Five unearned runs, that was margin of victory for the A's last night as they took the opening series from the Yankees with a 9-4 victory. The Yanks did well to get out to a 4-0 lead after three against Dan Haren, but from there the A's hurlers tightened up and the Yankees' pitching and defense fell apart.
Chien-Ming Wang got his ground balls (9 of 12 outs in the field came on the ground) and came through with strikeouts, K-ing three in his 4 2/3 innings for a 5.79 K/9, but he also walked three and allowed seven hits in that short span. From what I could tell watching the game on MLB Gameday (due to a misbehaving cable box), he left too many pitches up in the zone.
It all came apart in the fourth after a ground out and a single when Derek Jeter bobbled a would-be inning-ending double play ball for the Yankees' first error of the night. Dan Johnson followed by working a full-count walk and Milton Bradley singled home the two runners that should have been retired by the double play. Wang then got the final two outs, but not before a third run scored on the second out of the inning.
In the fifth, Wang had a stirring confrontation with Frank Thomas with one out and men on the corners, eventually getting Thomas swinging for the second out, but then a pair of walks loaded the bases and forced in the A's fourth run and Tanyon Sturtze was brought in to get the final out.
With his starter out of the game after five and the score tied, Joe Torre turned to Jaret Wright in the sixth. One could have argued for two innings each from Farnsworth and Rivera had Farnsworth not pitched the night before. Another option would have been to stay with Sturtze, who only needed three pitches to finish the fifth, but all of that would be second guessing. As it stood, Wright looked sharp in his final two spring starts and seemed like as good a choice as any. Indeed, Wright made Torre look good by pitching around a walk for a scoreless sixth then recording a 1-2-3 seventh against the heart of the A's order.
With the game still tied and the bottom of the order coming up, it seemed safe to let Wright have one more frame, but Milton Bradley started the eighth with a triple just beyond the reach of Johnny Damon in center and scored when Robinson Cano booted a would-be Jay Payton groundout. A pair of singles plated another run and drove Wright from the game with men on first and second and none out. Mike Myers then did his job by striking out Kotsay and Torre turned to Farnsworth to keep the A's lead at 6-4. Farnsworth's first pitch was wild, sending Jason Kendall to third, and his next three were out of the zone, loading the bases, which Frank Thomas then cleared with a two-out double to run the score to 9-4, chasing Farnsworth from the game.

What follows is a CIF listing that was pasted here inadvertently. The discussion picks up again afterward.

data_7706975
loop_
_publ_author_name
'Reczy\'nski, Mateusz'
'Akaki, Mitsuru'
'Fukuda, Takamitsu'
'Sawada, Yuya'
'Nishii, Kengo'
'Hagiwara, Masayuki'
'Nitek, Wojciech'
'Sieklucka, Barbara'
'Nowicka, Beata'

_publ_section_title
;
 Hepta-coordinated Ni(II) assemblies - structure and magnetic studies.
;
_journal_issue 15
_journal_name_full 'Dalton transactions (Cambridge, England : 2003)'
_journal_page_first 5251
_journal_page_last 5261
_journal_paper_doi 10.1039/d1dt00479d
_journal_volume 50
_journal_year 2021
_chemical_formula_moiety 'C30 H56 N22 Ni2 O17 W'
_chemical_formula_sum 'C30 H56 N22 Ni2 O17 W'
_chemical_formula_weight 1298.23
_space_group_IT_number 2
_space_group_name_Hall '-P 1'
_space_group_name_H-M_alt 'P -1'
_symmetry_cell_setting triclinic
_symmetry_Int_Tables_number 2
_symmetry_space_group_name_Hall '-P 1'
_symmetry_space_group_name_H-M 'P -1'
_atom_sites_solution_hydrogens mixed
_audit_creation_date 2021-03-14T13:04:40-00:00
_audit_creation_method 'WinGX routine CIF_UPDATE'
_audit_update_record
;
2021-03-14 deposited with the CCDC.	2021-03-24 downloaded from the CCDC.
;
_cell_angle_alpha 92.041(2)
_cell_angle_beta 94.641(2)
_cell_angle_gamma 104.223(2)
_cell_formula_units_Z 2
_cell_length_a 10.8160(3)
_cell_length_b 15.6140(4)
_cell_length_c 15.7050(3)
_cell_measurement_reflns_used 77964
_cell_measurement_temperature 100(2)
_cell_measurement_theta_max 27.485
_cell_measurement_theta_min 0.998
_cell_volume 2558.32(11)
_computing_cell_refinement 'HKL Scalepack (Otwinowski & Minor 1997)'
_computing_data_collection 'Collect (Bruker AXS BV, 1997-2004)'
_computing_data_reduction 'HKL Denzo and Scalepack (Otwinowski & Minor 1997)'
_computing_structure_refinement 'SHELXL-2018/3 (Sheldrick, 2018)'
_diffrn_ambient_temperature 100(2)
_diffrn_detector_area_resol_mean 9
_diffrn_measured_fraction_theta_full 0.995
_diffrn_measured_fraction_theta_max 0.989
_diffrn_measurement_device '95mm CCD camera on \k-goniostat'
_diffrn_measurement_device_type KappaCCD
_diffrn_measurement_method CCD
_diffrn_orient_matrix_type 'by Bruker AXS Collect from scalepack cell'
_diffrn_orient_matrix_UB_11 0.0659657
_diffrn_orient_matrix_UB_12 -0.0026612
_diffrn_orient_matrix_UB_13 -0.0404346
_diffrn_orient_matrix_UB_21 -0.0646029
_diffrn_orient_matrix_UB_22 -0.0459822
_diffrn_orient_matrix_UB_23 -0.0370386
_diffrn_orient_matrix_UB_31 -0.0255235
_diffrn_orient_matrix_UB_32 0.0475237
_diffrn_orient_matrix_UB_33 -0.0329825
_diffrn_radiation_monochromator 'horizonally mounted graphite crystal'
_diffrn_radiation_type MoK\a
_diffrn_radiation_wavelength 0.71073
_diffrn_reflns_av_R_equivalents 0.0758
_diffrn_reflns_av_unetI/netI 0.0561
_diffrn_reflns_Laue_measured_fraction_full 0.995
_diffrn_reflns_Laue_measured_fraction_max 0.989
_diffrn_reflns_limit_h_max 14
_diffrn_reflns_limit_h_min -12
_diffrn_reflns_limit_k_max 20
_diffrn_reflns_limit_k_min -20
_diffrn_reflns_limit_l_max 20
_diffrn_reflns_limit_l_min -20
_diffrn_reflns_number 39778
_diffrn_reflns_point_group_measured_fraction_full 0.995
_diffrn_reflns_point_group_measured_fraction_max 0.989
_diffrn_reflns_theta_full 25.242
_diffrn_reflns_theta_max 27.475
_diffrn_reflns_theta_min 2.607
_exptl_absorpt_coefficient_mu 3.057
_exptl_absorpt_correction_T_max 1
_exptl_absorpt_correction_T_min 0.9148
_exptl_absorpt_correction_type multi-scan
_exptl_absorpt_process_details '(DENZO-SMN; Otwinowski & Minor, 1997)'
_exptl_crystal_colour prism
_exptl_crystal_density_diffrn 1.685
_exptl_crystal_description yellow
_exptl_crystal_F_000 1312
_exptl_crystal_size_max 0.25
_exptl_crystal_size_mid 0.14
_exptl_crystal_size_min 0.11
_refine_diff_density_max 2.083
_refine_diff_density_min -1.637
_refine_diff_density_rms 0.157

And that was that. Unlike Tuesday night, the Yankees left just four men on base and Joe Torre's pitching changes were logical and timely. Last night's loss was no fun, but the loss in and of itself doesn't bother me all that much. It does, however, make Tuesday's ninth-inning defeat all the more bitter. Last night was a winable game, but the pitching and defense kicked it away. If the players lose, so be it. Tuesday night, however, was a game the manager lost, and that's inexcusable, especially when his team has an opportunity to take a series from a team as good as the A's. As it stands, the A's took two of three from the Yankees without Mariano Rivera throwing a single pitch.
In other news, Dr. Robert Watkins did not recommend surgery for Carl Pavano, which is good news for his career, though perhaps bad news for the Yankees who won't be able to recoup his salary via the insurance policy on his contract. This news makes me no more confident that we'll see Meat in action anytime before September call-ups. Pavano has returned to his core stabilization program and is throwing off flat ground in the hope of getting back on a mound next week. Brian Cashman insists it's not, but that sounds an awful lot like square one to me.